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When Workplace Sexual Harassment Ends In Murder, Is the Company Responsible?

Alisha Bromfield's supervisor at Home Depot subjected her to aggressive sexual harassment before he murdered her and raped her corpse. This week, an appeals court ruled that the company must face a lawsuit for failing to intervene.
Photo of Alisha Bromfield via facebook; Photo of Brian Cooper via Door Co Sheriff Dept

During the five years that Alisha Bromfield worked as a florist who supplied flowers to Home Depot, she was intermittently sexually harassed by her supervisor, Brian Cooper, according to a lawsuit filed by Bromfield's mother against the company in 2014. The harassment she endured from her supervisor, according to the complaint, "included verbally abusing her while throwing things, controlling and monitoring her both during and outside her work hours."


According to the complaint, Cooper had a history of harassing the women who worked for him. A recent high school graduate, referred to in the complaint as Jessica, quit after Cooper started calling her "his girlfriend," repeatedly made "comments about his genitals to her and [rubbed] himself against her," and her complaints to the company went unheard. When Bromfield started her job at Grand Flower, he switched to fixating on her.

Read more: Two-Thirds of Young Women Are Sexually Harassed at Work

"Cooper became increasingly controlling of Alisha's time away from work," the complaint states. "If she was going to spend a lunch break with a man, he sometimes denied her lunch breaks. Once, when she asked him for a day off, he called her a 'whore.'" On one occasion listed in the suit, after Bromfield told management about the abuse, they simply sent Cooper home early. Following another incident, they required him to go to anger management, but did not follow up on his treatment. In any case, he remained Alisha's supervisor, according to the suit.

The abuse culminated when Cooper mandated that Bromfield accompany him to a wedding in August of 2012 and told her that she would lose her job if she declined. During that trip, he allegedly asked Bromfield to be in a relationship with him. When she said no, he murdered Bromfield, who was pregnant at the time, and raped her corpse. She was 21 years old.


In 2014, Cooper was found guilty of homicide and sexual assault, and sentenced to two consecutive life terms without parole.

It may seem obvious that employers have a responsibility to prevent workplace sexual harassment, and certainly to prevent it from escalating. But Bromfield's mother, Sherry Anicich, has been unsuccessful in her attempts hold Home Depot responsible for failing to discipline or fire Cooper for sexual harassment while her daughter was still alive—last year, Chicago district court threw out the lawsuit. (Though Bromfield was employed at Grand Flower, the home improvement chain, the complaint alleges, was in charge of the job site and the safety of employees working there.)

The Chicago court originally ruled that Home Depot could not be responsible for Bromfield's death. The judges echoed Home Depot's argument that the retailer has "no obligation to fire or demote employees because of their 'usage of inappropriate language, or sexual misconduct.'"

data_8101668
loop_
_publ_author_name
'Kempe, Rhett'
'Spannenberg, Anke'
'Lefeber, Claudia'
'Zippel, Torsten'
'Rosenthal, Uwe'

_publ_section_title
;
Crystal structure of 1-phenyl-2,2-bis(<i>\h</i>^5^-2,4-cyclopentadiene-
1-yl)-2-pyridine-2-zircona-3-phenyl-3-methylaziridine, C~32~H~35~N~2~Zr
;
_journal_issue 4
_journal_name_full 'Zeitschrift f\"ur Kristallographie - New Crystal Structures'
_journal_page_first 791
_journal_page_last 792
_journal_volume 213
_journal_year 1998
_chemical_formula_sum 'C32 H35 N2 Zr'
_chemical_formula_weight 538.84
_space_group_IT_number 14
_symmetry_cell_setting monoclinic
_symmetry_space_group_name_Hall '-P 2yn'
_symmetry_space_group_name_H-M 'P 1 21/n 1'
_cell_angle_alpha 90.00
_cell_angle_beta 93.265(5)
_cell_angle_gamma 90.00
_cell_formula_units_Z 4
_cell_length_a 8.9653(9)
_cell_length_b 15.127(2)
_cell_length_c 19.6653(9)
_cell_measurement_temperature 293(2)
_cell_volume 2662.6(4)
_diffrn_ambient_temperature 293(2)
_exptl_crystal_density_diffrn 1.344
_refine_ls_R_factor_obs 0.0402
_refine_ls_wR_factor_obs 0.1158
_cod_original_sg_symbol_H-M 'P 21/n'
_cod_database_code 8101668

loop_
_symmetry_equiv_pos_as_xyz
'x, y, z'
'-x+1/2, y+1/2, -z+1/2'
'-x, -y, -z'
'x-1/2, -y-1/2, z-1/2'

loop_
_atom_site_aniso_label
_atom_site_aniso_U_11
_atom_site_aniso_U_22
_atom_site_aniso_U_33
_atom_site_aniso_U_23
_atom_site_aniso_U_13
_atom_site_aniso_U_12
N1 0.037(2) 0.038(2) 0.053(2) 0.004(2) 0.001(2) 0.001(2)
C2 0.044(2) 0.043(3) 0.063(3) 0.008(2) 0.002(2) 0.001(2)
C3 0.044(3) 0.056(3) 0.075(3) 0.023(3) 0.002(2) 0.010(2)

Cooper was not on the defendants' premises when he killed Alisha, nor did he use their chattels. But he used something else the defendants gave him: supervisory authority over Alisha.

This week, a ruling by three judges on an appeals court rightfully blasted the decision and reversed it. They noted that the District court's acceptance of Home Depot's defense—"that Cooper never made explicit threats and never physically harmed anyone"—wrongfully ignores his alleged, threatening behavior.

"Anyone who saw Cooper, for example, 'throwing and slamming items in the garden center and… parking lot while screaming obscenities,' could have easily concluded that Cooper either was dangerous because he had lost control of himself or was trying to frighten Alisha," a judge wrote in the ruling.

Home Depot additionally argued that, since Bromfield's killing did not take place on their property, they could not be responsible. The judges also rebutted this: "Cooper was not on the defendants' premises when he killed Alisha, nor did he use their chattels. But he used something else the defendants gave him: supervisory authority over Alisha. He threatened to fire her or reduce her hours if she did not go with him to his sister's wedding," the ruling states. "He thus threatened to take what the Supreme Court calls 'tangible employment actions.' He could do that only because the defendants made him Alisha's supervisor."

The appeals court ordered that the case go back to the district court for a jury trial. "The amended complaint recounts how Cooper's behavior escalated: from private inappropriate comments and touching, to workplace retaliation, to continual harassment and monitoring, and finally to public outbursts, verbal abuse and physical intimidation," the judges ruled. "Hearing such evidence, a reasonable jury could easily find that the employers could and should have foreseen that Cooper would take the small further step to violence."

In a statement, the National Women's Law Center commended the ruling. "The decision by the Court of Appeals for the Seventh Circuit properly recognizes that pursuant to sexual harassment laws, employers have an obligation to address, and also seek to prevent, sexual harassment," Maya Raghu, the organization's director of workplace equality, told Broadly. "Companies may fail to address sexual harassment in some cases because their sexual harassment policies and programs are inadequate, or perhaps because the company's leadership fails to condemn such behavior in the strongest terms. Unfortunately, this discourages employees from complaining about harassment, and allows harassers to evade accountability."